When Buddy Terry signed to Mainstream Records in 1971, he had only released two album. Soon, two became three, when he released Awareness, later that year. It featured the Stanley Cowell penned Abscretions, proved the perfect way to close the album. Buddy Terry and his talented and versatile band, take the listener on  a magical mystery tour where elements of jazz, funk and fusion are combined. There’s even a brief excursion into free jazz during Abscretions, which is an ambitious and innovative, genre-melting track.

Maxine Weldon was another of the soul divas that Bob Shad signed to Mainstream Records . She went on to record two albums with members of The Jazz Crusaders. One of these albums was Right On, which was released in 1971. One of the highlights of the album is the title-track, Right On. It features Maxine Weldon delivering a vocal that veers between power and soulful to sassy and theatrical. She lives the lyrics, while her band combine funk, soul and jazz. Alas, neither of the albums Maxine Weldon released on Mainstream Records were a commercial success. However, three years later in 1974, Maxine Weldon’s third album Some Singin’ became her best-selling album when it reached number forty-eight in the US R&B charts.

Having signed to Mainstream Records in 1971, pianist Barry Miles released his third album White Heat later that year. It was followed up in 1972, with Scatbird. Just like White Heat, Scatbird was another album of fusion. Opening the album was Scatbird, which found the small but tight and talented band giving one of their finest performances. It’s features a mixtures past and present. A scatted vocal sits above the slow arrangement, as funk gives way to fusion. From there Barry Miles showcase their considerable skills and whet the listener’s appetite for what was about to unfold.

Jazz guitarist Jack Wilkins was twenty-nine when he signed to Mainstream Records in 1973. By then, he had played with some of the biggest names in jazz. However, there was still one thing Jack Wilkins had still to do…record an album. So producer Bob Shad took  Jack Wilkins and his small band into the studio. Later in 1973, Jack Wilkins released his debut album Windows. It featured Red Clay, which features Jack Wilkins at his best. Effortlessly, he plays with fluidity and speed on Red Clay, which is a welcome addition to Feeling Good-Funk Soul and Deep Jazz Gems: The Supreme Sound Of Producer Bob Shad.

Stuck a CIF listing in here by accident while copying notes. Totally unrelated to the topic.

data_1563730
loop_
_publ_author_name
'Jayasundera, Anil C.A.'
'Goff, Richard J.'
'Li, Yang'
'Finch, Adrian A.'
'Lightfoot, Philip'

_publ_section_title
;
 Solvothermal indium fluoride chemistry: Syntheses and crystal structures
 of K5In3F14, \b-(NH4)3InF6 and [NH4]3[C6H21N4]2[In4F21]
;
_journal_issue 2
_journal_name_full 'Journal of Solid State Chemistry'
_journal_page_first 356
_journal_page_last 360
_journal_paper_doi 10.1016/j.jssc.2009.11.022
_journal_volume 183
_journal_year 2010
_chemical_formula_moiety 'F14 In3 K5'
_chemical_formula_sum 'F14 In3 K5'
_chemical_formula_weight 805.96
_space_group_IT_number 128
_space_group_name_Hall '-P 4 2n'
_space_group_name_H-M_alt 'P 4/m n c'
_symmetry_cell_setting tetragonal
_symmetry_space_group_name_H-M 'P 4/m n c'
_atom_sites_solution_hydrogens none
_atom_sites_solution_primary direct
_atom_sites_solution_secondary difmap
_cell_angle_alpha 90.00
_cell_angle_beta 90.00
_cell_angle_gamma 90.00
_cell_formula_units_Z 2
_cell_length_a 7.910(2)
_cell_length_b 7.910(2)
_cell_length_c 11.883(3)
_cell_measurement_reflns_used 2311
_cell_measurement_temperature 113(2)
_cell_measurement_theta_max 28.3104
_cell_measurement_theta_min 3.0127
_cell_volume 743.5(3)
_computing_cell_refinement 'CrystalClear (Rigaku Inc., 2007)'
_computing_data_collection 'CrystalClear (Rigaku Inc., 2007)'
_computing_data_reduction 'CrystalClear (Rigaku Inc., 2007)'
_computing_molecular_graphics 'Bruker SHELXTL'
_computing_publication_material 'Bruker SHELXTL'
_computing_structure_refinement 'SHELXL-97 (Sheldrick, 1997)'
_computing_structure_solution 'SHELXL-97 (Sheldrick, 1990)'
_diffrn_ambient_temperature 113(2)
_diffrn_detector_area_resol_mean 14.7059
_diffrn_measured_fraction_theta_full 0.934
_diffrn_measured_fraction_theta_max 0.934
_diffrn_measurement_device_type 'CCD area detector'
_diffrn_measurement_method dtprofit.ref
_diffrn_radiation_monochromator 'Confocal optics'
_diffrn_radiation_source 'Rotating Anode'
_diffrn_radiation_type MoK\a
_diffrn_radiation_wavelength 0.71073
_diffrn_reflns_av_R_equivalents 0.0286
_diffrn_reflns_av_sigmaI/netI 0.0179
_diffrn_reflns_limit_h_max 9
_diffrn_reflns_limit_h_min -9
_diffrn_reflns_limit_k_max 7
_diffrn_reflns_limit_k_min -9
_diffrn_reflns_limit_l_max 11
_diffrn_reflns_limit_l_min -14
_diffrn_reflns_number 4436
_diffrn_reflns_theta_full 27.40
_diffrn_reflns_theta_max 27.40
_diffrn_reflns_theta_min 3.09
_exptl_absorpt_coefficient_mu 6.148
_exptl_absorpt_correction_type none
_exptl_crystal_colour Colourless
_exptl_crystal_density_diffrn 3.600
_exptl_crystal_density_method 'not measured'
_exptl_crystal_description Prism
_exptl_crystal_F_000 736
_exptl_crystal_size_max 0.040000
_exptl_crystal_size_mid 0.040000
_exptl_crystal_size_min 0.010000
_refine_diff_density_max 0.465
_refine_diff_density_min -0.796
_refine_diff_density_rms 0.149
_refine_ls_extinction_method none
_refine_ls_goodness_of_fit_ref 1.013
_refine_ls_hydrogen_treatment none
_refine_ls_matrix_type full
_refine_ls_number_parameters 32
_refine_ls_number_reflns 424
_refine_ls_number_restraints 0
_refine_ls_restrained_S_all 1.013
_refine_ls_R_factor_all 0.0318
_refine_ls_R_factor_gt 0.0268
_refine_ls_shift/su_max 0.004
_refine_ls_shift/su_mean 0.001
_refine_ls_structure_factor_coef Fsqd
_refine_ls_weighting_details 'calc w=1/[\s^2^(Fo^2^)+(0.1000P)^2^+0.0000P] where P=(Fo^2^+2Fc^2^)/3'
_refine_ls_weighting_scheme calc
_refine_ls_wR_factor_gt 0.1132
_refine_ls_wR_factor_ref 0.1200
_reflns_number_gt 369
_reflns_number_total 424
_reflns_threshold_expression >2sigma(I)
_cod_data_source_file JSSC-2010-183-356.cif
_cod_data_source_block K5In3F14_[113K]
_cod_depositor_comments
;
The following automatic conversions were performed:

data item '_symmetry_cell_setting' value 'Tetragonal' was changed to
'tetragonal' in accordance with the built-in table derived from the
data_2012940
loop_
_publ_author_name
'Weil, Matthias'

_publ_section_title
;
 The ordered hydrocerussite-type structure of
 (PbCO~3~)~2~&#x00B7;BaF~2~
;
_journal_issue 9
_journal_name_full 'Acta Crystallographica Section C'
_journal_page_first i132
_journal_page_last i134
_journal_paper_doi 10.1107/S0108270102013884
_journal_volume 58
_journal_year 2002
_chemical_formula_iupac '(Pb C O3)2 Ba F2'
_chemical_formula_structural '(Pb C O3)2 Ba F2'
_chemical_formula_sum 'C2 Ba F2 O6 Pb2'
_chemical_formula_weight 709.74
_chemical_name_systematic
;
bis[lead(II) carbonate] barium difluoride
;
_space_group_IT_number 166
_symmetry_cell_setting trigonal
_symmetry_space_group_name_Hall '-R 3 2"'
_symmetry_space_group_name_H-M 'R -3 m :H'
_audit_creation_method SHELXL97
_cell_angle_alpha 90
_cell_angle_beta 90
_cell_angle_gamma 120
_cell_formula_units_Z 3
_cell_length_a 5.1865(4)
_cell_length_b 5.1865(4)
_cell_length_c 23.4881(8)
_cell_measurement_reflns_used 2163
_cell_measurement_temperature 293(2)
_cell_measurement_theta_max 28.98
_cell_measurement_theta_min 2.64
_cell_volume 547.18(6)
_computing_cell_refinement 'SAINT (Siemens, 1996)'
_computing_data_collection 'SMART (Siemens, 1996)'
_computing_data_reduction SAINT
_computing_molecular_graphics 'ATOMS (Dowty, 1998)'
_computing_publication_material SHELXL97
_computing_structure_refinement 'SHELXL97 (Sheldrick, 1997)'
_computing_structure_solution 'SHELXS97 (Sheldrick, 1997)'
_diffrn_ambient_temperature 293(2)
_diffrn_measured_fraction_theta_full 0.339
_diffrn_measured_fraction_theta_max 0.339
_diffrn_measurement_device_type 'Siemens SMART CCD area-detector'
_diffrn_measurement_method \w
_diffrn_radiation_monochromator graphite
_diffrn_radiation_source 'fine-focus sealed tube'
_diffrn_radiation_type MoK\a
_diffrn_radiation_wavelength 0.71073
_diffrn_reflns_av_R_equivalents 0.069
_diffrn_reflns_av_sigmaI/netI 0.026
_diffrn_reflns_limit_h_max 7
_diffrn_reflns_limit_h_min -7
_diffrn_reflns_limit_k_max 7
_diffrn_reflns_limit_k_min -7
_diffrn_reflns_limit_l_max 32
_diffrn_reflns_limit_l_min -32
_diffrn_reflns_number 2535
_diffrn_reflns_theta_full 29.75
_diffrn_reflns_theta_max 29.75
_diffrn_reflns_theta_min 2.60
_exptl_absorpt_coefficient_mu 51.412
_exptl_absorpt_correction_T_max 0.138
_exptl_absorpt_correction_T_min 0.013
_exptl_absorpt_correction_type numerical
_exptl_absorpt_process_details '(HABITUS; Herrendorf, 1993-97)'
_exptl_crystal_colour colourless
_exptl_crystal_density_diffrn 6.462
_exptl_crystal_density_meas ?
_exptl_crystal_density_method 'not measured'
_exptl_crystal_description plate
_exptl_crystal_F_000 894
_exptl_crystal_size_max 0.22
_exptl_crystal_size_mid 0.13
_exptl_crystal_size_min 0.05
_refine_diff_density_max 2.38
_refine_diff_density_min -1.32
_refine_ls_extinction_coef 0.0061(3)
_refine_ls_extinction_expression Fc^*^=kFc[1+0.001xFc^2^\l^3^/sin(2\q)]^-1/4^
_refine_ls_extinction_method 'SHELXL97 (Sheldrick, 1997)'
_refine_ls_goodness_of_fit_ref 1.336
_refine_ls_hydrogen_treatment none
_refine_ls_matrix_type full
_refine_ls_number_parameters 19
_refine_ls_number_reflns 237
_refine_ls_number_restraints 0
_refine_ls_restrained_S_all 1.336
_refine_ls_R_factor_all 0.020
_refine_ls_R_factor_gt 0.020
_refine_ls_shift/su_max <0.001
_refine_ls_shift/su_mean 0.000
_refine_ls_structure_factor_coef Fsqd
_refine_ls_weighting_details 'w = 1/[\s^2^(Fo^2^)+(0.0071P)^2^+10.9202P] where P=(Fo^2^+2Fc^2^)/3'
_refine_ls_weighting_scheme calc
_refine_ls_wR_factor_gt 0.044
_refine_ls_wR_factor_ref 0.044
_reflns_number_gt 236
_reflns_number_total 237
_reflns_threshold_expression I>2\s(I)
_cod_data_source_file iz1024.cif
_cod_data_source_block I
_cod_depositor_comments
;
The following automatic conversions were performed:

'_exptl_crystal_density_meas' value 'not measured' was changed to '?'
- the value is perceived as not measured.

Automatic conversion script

When Clark Terry recorded his 1966 album Rum and Mumbles, he was no stranger to a recording studio. His recording career began in the fifties. The bandleader, composer and jazz trumpeter had also worked with some of the biggest names in jazz, including Billie Holliday and Ella Fitzgerald, and influenced Miles Davis. So it was no surprise that Bob Shad signed Clark Terry in 1966. Later that year, he released the album Mumbles. One of the highlights was Rum and Mumbles, a delicious fusion of jazz and Latin music.

There are many artists who only ever release one album. This includes Alice Clark and Ellerine Harding. Her only album was Ellerine, which was released in 1972. It features the beautiful, needy and soulful ballad I Ain’t Got Much. It’s without doubt, one of the highlights of Feeling Good-Funk Soul and Deep Jazz Gems: The Supreme Sound Of Producer Bob Shad.

Blue Mitchell is the only artist to feature twice on Feeling Good-Funk Soul and Deep Jazz Gems: The Supreme Sound Of Producer Bob Shad. His second contribution is Granite and Concrete, a Hadley Caliman composition. In Blue Mitchell’s hands, it becomes a glorious slice of smouldering jazz funk.

1971 was the year that flautist Hadley Caliman signed to Mainstream Records, and released his much-anticipated, eponymous debut solo album.  Just a year later, in 1972, Hadley Caliman returned with his sophomore albim Iapetus. It featured Quadrivium, where Hadley Caliman’s flute takes centre-stage in this ruminative, compelling and beautiful fusion of musical genres and influences. It’s the perfect introduction to one of jazz music’s best kept secrets, Hadley Caliman.

Closing Feeling Good-Funk Soul and Deep Jazz Gems: The Supreme Sound Of Producer Bob Shad is Carmen McRae’s Feeing Good. It’s a track from Haven’t We Met?, which was the first album Carmen McRae released for Mainstream Records. By then, she was an experienced recording artist, who had released over twenty albums since 1953. Carmen McRae puts all her years of experience to good use on Feeling Good, as she breathes life and meaning to the lyrics. This is a welcome reminder of the quality of  music that Bob Shad’s Mainstream Records constantly released.